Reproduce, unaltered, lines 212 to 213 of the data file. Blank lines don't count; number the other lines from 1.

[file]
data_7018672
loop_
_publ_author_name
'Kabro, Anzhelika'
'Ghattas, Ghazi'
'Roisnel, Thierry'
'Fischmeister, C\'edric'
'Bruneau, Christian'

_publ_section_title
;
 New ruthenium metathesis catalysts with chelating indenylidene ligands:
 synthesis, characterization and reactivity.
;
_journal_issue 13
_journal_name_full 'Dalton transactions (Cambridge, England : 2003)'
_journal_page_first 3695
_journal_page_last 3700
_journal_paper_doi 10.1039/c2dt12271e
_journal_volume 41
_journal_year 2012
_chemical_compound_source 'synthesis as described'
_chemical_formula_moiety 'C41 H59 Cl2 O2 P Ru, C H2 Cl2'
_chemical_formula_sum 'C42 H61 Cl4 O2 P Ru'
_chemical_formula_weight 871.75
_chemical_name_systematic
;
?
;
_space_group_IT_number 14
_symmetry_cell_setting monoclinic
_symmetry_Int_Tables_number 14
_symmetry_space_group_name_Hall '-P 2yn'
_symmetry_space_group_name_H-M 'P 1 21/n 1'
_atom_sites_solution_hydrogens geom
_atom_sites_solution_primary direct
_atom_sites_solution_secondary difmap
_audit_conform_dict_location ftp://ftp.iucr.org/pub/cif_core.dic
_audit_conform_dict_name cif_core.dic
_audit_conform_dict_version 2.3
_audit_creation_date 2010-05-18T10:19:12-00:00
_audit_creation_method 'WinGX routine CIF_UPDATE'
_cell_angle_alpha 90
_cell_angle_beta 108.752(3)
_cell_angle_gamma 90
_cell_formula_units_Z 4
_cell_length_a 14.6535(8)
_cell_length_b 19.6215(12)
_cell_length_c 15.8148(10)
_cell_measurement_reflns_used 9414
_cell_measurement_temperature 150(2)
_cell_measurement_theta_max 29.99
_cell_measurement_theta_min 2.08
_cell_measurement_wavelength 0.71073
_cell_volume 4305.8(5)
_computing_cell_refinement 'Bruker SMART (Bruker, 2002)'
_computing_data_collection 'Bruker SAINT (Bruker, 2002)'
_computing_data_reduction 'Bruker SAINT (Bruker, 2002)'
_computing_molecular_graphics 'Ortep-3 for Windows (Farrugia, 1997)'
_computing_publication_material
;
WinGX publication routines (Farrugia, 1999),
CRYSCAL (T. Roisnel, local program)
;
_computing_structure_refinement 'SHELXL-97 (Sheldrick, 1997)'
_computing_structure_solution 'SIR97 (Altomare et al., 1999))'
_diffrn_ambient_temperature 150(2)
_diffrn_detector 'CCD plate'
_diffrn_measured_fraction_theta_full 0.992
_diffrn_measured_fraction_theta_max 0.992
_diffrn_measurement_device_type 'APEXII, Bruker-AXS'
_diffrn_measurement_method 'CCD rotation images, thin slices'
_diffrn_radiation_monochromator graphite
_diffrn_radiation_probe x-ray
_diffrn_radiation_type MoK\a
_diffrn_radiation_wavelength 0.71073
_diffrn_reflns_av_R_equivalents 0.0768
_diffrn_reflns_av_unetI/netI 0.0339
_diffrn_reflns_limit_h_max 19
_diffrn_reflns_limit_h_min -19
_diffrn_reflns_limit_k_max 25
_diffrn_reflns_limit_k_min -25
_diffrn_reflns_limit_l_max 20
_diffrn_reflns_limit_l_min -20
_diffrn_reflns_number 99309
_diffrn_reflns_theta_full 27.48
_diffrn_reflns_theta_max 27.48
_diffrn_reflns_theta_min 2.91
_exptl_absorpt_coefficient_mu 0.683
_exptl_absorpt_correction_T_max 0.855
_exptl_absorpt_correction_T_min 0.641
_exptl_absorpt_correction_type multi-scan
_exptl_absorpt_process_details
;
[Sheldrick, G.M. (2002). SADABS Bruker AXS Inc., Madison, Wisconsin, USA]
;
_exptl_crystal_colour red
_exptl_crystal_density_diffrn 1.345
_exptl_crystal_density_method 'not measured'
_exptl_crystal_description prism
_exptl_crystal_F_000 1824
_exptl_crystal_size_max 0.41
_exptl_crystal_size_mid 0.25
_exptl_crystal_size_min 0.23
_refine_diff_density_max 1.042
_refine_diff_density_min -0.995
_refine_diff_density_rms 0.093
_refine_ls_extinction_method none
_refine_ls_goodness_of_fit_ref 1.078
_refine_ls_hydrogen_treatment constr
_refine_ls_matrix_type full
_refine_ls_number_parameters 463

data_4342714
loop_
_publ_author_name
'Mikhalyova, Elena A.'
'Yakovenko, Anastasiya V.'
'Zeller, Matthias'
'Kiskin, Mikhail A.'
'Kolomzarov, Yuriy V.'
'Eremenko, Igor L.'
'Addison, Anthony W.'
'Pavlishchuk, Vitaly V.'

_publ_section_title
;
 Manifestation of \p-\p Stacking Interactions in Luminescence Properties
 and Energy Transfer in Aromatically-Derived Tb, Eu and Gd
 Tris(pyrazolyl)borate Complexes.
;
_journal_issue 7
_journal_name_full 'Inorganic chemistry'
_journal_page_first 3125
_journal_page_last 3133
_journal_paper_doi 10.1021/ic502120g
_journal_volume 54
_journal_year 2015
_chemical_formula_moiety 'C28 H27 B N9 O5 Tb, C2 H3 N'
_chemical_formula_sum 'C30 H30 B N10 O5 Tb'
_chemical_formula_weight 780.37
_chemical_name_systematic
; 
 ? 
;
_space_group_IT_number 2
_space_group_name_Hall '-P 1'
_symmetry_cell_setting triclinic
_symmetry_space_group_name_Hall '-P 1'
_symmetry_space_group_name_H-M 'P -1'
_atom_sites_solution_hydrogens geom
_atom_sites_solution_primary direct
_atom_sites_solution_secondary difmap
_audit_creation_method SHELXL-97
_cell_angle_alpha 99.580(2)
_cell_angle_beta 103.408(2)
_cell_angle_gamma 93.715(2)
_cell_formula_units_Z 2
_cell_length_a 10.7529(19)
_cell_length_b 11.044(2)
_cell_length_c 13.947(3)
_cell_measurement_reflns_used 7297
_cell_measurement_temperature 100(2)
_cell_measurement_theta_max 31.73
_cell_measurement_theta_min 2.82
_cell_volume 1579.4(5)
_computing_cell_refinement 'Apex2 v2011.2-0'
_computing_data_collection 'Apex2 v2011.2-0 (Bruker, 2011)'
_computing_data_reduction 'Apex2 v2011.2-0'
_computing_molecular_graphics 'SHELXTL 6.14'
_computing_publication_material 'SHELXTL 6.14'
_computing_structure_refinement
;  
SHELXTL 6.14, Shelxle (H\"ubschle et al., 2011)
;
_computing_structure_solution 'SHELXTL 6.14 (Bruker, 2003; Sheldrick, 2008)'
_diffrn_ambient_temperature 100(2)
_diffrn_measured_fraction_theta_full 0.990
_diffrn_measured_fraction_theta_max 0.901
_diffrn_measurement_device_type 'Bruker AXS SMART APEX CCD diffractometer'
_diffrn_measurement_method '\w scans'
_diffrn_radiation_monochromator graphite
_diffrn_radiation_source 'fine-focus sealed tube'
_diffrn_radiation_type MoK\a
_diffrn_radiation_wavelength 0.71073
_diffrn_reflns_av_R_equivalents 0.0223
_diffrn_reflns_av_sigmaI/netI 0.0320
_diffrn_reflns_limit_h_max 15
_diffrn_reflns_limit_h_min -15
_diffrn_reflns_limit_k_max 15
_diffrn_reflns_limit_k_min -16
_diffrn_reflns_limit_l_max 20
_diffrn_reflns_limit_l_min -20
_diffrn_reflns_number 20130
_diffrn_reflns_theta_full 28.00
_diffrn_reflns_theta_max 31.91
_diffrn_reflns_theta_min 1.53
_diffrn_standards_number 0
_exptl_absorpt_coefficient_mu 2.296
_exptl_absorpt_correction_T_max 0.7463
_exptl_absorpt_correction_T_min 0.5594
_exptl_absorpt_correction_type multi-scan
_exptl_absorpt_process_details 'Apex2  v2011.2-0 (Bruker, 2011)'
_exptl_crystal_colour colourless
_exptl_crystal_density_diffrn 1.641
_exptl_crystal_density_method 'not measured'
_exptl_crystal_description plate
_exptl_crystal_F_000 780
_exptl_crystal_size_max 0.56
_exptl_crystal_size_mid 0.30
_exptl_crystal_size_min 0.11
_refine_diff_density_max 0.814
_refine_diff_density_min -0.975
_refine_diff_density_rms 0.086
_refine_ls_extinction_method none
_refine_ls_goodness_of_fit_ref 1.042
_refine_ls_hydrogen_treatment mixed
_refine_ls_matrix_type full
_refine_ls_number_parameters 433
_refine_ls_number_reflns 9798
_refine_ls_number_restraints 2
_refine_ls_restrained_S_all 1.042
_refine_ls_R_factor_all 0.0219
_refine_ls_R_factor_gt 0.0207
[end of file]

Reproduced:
_refine_ls_extinction_method none
_refine_ls_goodness_of_fit_ref 1.042